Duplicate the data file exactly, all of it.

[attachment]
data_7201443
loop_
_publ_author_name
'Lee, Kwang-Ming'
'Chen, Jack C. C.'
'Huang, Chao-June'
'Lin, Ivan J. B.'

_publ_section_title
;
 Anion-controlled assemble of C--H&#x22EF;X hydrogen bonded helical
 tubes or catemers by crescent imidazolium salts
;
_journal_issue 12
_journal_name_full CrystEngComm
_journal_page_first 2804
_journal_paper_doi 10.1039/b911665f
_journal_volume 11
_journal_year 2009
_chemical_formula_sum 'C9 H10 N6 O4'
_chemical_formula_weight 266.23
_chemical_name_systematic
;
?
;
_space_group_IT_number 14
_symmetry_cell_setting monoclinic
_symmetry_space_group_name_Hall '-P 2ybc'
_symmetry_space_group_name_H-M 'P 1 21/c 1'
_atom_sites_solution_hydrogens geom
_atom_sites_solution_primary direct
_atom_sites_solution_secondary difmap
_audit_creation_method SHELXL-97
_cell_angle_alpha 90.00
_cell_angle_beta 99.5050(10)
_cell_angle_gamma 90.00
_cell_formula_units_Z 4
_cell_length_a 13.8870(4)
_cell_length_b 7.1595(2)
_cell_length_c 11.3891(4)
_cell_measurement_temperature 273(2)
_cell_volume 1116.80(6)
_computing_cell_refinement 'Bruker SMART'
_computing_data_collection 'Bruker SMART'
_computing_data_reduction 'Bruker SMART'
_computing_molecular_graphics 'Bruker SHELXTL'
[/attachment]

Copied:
data_7201443
loop_
_publ_author_name
'Lee, Kwang-Ming'
'Chen, Jack C. C.'
'Huang, Chao-June'
'Lin, Ivan J. B.'

_publ_section_title
;
 Anion-controlled assemble of C--H&#x22EF;X hydrogen bonded helical
 tubes or catemers by crescent imidazolium salts
;
_journal_issue 12
_journal_name_full CrystEngComm
_journal_page_first 2804
_journal_paper_doi 10.1039/b911665f
_journal_volume 11
_journal_year 2009
_chemical_formula_sum 'C9 H10 N6 O4'
_chemical_formula_weight 266.23
_chemical_name_systematic
;
?
;
_space_group_IT_number 14
_symmetry_cell_setting monoclinic
_symmetry_space_group_name_Hall '-P 2ybc'
_symmetry_space_group_name_H-M 'P 1 21/c 1'
_atom_sites_solution_hydrogens geom
_atom_sites_solution_primary direct
_atom_sites_solution_secondary difmap
_audit_creation_method SHELXL-97
_cell_angle_alpha 90.00
_cell_angle_beta 99.5050(10)
_cell_angle_gamma 90.00
_cell_formula_units_Z 4
_cell_length_a 13.8870(4)
_cell_length_b 7.1595(2)
_cell_length_c 11.3891(4)
_cell_measurement_temperature 273(2)
_cell_volume 1116.80(6)
_computing_cell_refinement 'Bruker SMART'
_computing_data_collection 'Bruker SMART'
_computing_data_reduction 'Bruker SMART'
_computing_molecular_graphics 'Bruker SHELXTL'